AADL inherited most of the characteristics of
MetaH, there is no need to include ACME, C2
SADL and MetaH in our comparison. Also, from the
aforementioned history we know that UniCon,
Wright, Aesop and ACME were all generated by the
CMU research group, and are therefore similar to
each other. Most of their characteristics are inherited
by the second generation ADLs such as xADL 2.0
and AADL. On the other hand, our other selections,
namely Rapide and SADL were developed
independently and are different from the ADLs
developed at CMU.
Figure 1: Architecture Description Language Evolution Chronicle.
Our last selection was ArchWare, the newest ADL
in our survey. It focuses on modeling active
architectures, and it has many features which are not
shown in other ADLs.
3.1 Rapide
Rapide abstracts architecture as an interface
connection architecture 0 (Dashofy E. M., van der
Hoek A. and Taylor R. N., 2002). According to this
abstraction, an architecture consists of interface,
connections and constraints. Interfaces are the
feature for component abstraction. Connections
define the communication between components, and
Constraints restrict the behavior of the interfaces and
connections. Rapide is an event processing
language, so the semantics of Rapide are defined in
terms of generating events, sending events from one
component to another component and observing
events. A component in Rapide is described in terms
of interface. It includes the kinds of events that a
component can observe or generate, the functions
the component provides to other components or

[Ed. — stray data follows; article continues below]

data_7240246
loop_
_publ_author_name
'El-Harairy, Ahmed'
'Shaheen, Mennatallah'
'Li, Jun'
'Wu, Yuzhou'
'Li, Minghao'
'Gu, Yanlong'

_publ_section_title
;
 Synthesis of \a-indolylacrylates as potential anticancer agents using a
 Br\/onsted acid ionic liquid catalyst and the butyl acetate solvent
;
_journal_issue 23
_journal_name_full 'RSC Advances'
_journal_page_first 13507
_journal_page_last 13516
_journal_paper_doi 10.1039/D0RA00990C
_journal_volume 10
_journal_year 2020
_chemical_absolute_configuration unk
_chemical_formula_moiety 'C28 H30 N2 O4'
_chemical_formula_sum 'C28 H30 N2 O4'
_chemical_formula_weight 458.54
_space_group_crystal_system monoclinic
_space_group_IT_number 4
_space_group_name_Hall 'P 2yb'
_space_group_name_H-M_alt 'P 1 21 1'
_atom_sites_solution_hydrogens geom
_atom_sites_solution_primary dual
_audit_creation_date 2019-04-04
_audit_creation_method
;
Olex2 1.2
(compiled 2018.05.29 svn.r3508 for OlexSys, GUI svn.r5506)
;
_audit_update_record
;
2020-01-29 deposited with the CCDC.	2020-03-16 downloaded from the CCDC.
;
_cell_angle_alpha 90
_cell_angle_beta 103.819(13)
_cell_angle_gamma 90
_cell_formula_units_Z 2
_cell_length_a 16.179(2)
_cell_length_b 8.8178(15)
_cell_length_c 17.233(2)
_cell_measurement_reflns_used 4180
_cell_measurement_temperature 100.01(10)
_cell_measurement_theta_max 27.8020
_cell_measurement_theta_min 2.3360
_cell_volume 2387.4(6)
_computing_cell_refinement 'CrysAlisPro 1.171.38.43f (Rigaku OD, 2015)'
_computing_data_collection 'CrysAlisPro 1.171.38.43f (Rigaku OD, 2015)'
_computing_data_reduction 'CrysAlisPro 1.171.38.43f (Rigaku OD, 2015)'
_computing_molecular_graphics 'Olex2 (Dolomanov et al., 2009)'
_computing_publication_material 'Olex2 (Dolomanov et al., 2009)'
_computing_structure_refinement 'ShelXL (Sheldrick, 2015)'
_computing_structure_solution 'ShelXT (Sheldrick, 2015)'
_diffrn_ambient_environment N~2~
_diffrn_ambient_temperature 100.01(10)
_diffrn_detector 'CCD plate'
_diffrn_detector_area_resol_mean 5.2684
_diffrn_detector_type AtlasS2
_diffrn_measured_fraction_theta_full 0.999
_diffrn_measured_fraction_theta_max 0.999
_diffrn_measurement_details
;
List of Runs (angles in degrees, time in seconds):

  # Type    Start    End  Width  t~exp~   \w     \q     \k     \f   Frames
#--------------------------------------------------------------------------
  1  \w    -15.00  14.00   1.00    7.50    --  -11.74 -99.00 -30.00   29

requires from other components, and the states and
state transitions of the component and constraints on
its external behavior. The interface declares sets of
constituents to represent behaviors contained in the
components which are visible to the external
3.2 SADL
SADL adopted the common way of architecture
abstraction (Moriconi and Riemenschneider, 1997),
namely one represented with components,
connectors and configurations. The component has a
name, a type and an interface. The configuration
defines the way of wiring components and
connectors into an architecture. A configuration
contains two kinds of elements: connections and
constraints. Mapping is very important in SADL. It
is a relation that defines a syntactical interpretation
from the abstract level of architecture to the concrete
level of architecture.
In SRI SADL, a component is a sub-type of type
component. A component has a name, a type and an
interface. The interface points of a component are
represented with ports. A port has a name and a